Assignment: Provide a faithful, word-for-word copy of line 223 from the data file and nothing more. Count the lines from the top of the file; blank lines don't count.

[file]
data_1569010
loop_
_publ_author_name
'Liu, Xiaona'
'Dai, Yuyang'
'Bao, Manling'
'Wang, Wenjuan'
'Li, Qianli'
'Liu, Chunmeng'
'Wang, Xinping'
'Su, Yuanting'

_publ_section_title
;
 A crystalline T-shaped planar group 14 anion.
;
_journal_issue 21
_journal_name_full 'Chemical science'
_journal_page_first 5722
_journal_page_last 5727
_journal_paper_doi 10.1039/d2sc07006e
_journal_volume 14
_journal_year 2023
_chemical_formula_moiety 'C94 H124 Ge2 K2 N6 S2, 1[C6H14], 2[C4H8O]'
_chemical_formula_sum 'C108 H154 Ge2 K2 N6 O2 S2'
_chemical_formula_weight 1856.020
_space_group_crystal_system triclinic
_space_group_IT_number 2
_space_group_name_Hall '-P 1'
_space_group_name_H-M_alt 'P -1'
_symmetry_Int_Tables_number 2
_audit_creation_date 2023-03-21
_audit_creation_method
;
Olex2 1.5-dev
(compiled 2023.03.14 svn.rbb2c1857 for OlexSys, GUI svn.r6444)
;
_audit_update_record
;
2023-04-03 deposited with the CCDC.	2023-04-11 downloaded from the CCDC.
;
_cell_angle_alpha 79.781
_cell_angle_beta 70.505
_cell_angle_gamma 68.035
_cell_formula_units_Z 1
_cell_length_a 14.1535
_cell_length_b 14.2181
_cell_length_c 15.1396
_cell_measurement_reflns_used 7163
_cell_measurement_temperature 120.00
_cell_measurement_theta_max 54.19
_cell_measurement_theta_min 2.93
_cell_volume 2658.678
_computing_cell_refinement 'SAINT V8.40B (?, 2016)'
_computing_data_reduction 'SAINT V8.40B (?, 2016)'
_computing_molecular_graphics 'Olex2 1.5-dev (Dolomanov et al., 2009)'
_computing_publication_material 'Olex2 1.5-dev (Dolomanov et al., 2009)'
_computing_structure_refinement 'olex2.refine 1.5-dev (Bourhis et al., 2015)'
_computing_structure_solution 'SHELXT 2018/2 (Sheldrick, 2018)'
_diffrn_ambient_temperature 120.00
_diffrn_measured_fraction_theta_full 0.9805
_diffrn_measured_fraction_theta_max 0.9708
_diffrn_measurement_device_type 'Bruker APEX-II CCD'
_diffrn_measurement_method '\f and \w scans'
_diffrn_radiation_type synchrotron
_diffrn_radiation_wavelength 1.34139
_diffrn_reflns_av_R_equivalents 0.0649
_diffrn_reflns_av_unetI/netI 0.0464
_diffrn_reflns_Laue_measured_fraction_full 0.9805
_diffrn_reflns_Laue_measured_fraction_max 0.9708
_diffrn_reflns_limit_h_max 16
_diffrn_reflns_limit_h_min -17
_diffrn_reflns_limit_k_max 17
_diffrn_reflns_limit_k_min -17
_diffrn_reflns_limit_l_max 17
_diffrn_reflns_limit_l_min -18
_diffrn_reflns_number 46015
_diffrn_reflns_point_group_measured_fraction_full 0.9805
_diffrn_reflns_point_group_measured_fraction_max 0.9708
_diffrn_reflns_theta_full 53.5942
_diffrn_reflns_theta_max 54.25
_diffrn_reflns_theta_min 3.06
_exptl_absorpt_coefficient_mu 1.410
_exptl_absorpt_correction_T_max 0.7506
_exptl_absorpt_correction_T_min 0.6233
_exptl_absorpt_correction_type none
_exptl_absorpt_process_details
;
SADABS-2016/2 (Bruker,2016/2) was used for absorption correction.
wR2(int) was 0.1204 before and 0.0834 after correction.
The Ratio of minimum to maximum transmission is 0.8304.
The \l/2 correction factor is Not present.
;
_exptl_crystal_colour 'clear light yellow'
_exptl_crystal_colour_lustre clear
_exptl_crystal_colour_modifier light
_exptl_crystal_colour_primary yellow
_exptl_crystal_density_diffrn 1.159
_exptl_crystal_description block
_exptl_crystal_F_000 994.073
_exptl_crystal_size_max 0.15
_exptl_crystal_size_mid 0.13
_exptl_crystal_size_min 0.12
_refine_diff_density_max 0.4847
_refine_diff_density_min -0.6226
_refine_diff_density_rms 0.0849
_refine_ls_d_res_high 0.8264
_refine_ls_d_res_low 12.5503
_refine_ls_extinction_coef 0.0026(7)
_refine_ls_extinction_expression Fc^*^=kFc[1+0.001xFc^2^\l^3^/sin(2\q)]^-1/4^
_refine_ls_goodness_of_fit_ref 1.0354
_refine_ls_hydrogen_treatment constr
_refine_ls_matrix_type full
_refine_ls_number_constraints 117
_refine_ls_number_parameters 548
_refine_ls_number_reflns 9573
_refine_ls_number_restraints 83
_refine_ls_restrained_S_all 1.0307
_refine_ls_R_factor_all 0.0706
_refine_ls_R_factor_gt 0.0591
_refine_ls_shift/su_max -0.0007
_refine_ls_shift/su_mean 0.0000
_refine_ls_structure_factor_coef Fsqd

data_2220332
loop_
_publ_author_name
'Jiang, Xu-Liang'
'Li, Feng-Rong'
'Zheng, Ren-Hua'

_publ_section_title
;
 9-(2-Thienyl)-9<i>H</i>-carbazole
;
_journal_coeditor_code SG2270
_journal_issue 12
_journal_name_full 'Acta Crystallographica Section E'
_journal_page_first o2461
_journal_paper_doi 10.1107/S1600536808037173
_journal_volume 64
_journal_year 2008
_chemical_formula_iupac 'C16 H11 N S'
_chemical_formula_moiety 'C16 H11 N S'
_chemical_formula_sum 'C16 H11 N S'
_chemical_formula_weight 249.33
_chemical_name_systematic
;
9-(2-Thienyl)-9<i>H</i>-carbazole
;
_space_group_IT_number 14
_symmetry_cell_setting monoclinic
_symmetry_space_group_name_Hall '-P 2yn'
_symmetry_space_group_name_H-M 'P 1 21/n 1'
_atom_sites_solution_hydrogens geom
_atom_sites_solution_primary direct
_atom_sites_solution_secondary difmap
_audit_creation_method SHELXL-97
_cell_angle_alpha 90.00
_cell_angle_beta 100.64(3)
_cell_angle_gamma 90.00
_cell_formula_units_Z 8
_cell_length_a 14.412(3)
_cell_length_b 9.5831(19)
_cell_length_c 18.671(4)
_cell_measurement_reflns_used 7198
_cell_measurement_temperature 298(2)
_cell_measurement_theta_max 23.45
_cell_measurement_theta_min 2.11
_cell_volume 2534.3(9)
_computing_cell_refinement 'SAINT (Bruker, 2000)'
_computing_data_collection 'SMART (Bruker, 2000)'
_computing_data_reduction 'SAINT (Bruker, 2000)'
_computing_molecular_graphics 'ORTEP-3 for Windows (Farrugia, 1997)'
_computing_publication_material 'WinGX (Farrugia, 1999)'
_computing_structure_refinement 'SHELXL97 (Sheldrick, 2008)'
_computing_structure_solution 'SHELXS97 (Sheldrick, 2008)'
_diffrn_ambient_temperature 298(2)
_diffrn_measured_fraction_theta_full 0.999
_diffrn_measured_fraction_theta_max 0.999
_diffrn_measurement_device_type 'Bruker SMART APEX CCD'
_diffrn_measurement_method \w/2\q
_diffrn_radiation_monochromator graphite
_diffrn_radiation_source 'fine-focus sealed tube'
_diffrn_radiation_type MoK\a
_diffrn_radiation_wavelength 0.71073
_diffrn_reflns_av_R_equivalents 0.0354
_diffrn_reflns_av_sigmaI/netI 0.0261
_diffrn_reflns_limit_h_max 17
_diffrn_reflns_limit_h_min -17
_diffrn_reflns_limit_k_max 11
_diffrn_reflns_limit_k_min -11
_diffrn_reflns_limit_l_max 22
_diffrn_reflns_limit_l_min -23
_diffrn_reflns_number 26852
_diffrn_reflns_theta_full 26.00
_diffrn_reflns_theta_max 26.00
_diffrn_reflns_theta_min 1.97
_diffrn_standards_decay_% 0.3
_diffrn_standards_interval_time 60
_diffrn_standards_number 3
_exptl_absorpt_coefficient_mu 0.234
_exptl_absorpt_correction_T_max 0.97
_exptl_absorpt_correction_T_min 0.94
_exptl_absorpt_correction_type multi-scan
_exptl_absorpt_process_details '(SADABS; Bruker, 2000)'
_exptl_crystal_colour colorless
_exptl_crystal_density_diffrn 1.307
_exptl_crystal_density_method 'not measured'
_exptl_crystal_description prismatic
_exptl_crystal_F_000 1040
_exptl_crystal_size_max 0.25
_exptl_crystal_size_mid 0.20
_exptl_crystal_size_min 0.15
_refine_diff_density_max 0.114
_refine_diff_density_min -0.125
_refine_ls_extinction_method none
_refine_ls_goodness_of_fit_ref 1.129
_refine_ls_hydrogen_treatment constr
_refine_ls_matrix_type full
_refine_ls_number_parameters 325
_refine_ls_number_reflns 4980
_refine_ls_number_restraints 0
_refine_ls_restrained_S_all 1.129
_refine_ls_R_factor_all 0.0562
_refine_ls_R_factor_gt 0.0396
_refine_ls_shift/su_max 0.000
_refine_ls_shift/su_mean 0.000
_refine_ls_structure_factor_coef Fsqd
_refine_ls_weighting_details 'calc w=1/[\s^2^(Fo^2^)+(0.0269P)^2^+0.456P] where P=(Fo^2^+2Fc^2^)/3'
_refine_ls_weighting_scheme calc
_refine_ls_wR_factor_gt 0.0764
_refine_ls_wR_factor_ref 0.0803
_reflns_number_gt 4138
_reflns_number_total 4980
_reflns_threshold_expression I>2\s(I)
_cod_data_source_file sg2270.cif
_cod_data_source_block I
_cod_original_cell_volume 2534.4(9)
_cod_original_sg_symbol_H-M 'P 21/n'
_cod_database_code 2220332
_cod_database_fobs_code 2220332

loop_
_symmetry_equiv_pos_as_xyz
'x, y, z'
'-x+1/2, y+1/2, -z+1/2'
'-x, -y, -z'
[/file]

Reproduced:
_refine_ls_R_factor_gt 0.0396